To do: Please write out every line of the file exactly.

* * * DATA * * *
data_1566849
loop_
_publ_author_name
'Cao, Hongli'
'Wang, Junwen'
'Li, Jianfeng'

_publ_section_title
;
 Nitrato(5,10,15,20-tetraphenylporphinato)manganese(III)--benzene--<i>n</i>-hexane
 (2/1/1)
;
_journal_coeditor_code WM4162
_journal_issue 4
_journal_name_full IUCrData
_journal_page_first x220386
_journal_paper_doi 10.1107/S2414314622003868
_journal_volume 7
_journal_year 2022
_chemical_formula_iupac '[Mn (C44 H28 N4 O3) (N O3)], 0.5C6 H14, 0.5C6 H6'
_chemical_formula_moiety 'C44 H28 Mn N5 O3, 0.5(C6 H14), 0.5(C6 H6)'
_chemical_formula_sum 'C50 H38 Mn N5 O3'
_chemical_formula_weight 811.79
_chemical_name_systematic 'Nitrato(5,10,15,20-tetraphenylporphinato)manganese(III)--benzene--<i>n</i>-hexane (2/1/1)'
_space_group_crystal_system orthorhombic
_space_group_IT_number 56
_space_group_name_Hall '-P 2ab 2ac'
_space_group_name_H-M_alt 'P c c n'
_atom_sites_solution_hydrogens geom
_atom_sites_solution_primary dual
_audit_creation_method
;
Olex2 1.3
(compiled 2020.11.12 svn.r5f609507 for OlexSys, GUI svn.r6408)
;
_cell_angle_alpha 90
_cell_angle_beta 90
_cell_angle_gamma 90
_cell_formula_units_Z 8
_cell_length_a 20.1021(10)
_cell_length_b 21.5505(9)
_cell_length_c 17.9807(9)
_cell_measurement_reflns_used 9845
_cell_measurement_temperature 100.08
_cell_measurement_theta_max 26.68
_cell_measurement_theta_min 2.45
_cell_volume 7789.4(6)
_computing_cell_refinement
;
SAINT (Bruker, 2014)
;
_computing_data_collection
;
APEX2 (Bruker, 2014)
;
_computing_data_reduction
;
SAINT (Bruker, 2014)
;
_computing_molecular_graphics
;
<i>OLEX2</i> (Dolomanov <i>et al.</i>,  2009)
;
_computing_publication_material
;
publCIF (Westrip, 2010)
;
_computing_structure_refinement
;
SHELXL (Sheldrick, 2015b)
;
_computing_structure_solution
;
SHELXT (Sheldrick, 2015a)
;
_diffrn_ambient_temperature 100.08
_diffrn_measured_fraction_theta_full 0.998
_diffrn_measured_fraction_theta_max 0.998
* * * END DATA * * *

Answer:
data_1566849
loop_
_publ_author_name
'Cao, Hongli'
'Wang, Junwen'
'Li, Jianfeng'

_publ_section_title
;
 Nitrato(5,10,15,20-tetraphenylporphinato)manganese(III)--benzene--<i>n</i>-hexane
 (2/1/1)
;
_journal_coeditor_code WM4162
_journal_issue 4
_journal_name_full IUCrData
_journal_page_first x220386
_journal_paper_doi 10.1107/S2414314622003868
_journal_volume 7
_journal_year 2022
_chemical_formula_iupac '[Mn (C44 H28 N4 O3) (N O3)], 0.5C6 H14, 0.5C6 H6'
_chemical_formula_moiety 'C44 H28 Mn N5 O3, 0.5(C6 H14), 0.5(C6 H6)'
_chemical_formula_sum 'C50 H38 Mn N5 O3'
_chemical_formula_weight 811.79
_chemical_name_systematic 'Nitrato(5,10,15,20-tetraphenylporphinato)manganese(III)--benzene--<i>n</i>-hexane (2/1/1)'
_space_group_crystal_system orthorhombic
_space_group_IT_number 56
_space_group_name_Hall '-P 2ab 2ac'
_space_group_name_H-M_alt 'P c c n'
_atom_sites_solution_hydrogens geom
_atom_sites_solution_primary dual
_audit_creation_method
;
Olex2 1.3
(compiled 2020.11.12 svn.r5f609507 for OlexSys, GUI svn.r6408)
;
_cell_angle_alpha 90
_cell_angle_beta 90
_cell_angle_gamma 90
_cell_formula_units_Z 8
_cell_length_a 20.1021(10)
_cell_length_b 21.5505(9)
_cell_length_c 17.9807(9)
_cell_measurement_reflns_used 9845
_cell_measurement_temperature 100.08
_cell_measurement_theta_max 26.68
_cell_measurement_theta_min 2.45
_cell_volume 7789.4(6)
_computing_cell_refinement
;
SAINT (Bruker, 2014)
;
_computing_data_collection
;
APEX2 (Bruker, 2014)
;
_computing_data_reduction
;
SAINT (Bruker, 2014)
;
_computing_molecular_graphics
;
<i>OLEX2</i> (Dolomanov <i>et al.</i>,  2009)
;
_computing_publication_material
;
publCIF (Westrip, 2010)
;
_computing_structure_refinement
;
SHELXL (Sheldrick, 2015b)
;
_computing_structure_solution
;
SHELXT (Sheldrick, 2015a)
;
_diffrn_ambient_temperature 100.08
_diffrn_measured_fraction_theta_full 0.998
_diffrn_measured_fraction_theta_max 0.998